I joined VMware in November 2010. The past four years have been a fantastic ride. Since joining VMware, I have brought new research methods to the company, introduced an annual UX conference and monthly UX tech talk series, and spoken at many conferences.
Looking over my mail archives, I’ve touched many VMware products. Some of them are probably always going to be VMware applications, like vSphere. Some are no longer part of VMware but continue on, like Zimbra. And some products don’t exist any longer, such as vCloud Director. Looking at my UX projects documented on our internal wiki, I’ve worked on more than 20 VMware products in the past 4 years. It’s been awesome to have the opportunity to work on such a broad range of products across VMware’s portfolio.
After four years, it’s time to try my hand at something new. Thank you, VMware, for everything.
As ever, my colleague William Lam is on top of things. On Friday, he posted step-by-step instructions for installing ESXi 5.5 U2 patch 3 on a Mac Pro. If you aren’t quite feeling up to doing it yourself, he’s even got an ISO for you to download.
I got some excellent news from our hardware compatibility team this week. ESXi 5.5 Patch 03 now officially supports the Mac Pro 6,1.
As ever, William Lam at Virtually Ghetto has full details.
The VMware Careers blog has a Q&A with me about how I got into computing, my presentation at Grace Hopper, and more. This is their last question:
Fill in the blank: Be inspired to do your best work and be proud of it.
Are you coming to VMworld? The annual VMworld Women of Purpose event still has some seats left. The theme this year is “Building Your Personal Brand”. If you want one of those few remaining seats, register quickly!
See you there!
My colleague William Lam of Virtually Ghetto has been busily talking to more system administrators who have virtualized OS X in a production environment. The most recent two are:
This has been an awesome series of blog posts. I’ve learned a lot! Want to share your story of using VMware and OS X in production? Contact William.
My colleague William Lam at Virtually Ghetto has been collecting community stories of VMware and OS X in production. So far, he’s published two stories:
If you’re running vSphere or ESXi in a production environment and want to share details, reach out to William.
Just a quick post to boost the signal for William Lam’s post “Quick Update – ESXi support for Apple Mac Pro 6,1”:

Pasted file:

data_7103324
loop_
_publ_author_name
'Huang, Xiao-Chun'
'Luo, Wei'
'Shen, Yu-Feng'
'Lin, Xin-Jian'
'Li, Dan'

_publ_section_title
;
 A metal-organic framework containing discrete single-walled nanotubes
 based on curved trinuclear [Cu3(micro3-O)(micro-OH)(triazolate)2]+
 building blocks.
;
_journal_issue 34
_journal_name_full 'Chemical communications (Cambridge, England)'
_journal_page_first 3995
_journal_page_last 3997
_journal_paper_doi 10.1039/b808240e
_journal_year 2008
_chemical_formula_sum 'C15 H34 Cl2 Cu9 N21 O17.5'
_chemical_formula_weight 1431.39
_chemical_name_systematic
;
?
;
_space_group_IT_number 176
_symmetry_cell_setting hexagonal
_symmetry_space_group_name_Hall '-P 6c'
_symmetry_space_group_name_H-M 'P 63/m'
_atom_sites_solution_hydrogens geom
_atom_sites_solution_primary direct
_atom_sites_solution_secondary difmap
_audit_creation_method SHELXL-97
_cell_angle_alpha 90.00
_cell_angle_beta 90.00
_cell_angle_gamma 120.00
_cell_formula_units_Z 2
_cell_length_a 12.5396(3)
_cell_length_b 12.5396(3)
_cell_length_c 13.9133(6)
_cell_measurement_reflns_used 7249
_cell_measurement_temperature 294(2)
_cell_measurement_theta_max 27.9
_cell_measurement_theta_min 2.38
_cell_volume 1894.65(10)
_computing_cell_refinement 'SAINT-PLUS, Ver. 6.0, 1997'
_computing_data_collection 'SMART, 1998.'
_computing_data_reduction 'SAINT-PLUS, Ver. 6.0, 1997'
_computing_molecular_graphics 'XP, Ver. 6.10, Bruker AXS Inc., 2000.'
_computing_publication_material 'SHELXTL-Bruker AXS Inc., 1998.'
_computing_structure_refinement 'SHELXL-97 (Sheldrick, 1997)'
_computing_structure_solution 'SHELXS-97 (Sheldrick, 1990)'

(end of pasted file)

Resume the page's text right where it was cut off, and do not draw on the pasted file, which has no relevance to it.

I know many of you have been asking about ESXi support for the latest Mac Pro 6,1 that was released from Apple late last year and I just wanted to give a quick update. VMware Engineering has been hard at work on getting this new platform certified and supported with ESXi, however, there were some unforeseen challenges that is currently preventing the current version of ESXi to run on the new Mac Pro.
VMware is working closely with Apple’s hardware team to resolve these issues and we expect to have a Mac Pro 6,1 supported with ESXi 5.5 in the future. In the meantime, if you wish to evaluate ESXi on the new Mac Pro (though not officially supported), you can sign up for the new vSphere Beta and run a Beta version of ESXi on the new Mac Pro.
The Fusion team is hard at work on the next version. Their newest Tech Preview has a great new feature: Fusion can now connect to ESXi and vCenter Server. William Lam has a blog post with plenty of details!
The question of why one would virtualize OS X came up on the Mac Enterprise mailing list this week. I got asked that question elsewhere this week too, so it seems like it’s time for a blog post on the topic.
Given that the OS X EULA requires that you virtualize OS X on Apple hardware, and given that the only Apple hardware that is fully supported by VMware isn’t the most current Mac Pro, what are the benefits of virtualizing OS X?
- More efficient use of resources. Even if you’re just running two VMs on a Mini, that’s half the capex of needing two Minis for the same purpose.
- The ability to add new servers quickly, without needing to buy new hardware.
- You can add services that you would never be able to justify the hardware spend.
- If you get an idea for something that might work in your environment, it’s pretty quick and easy to try it out. You can create a new VM or clone an existing one and try it out. It lets you tinker.
- Easy creation of test environments. For those of us who are developing Apple apps (either Mac or iOS), virtualization makes running different test environments a whole lot easier. I’ve heard from a lot of iOS dev shops that have thousands of OS X VMs that run Xcode for dev and test purposes.
- If you’ve got That One App that only runs on Snow Leopard, you don’t have to have dedicated hardware for it.
- If you upgrade something in a VM and it doesn’t go well, you can roll back to an earlier snapshot quickly and easily.
- In a disaster recovery scenario, you can replicate VMs off-site so that you don’t lose anything.
- High availability increases your uptime.
- Storing a VM on external storage allows you to bring up that VM on another host (that’s running Apple hardware, of course).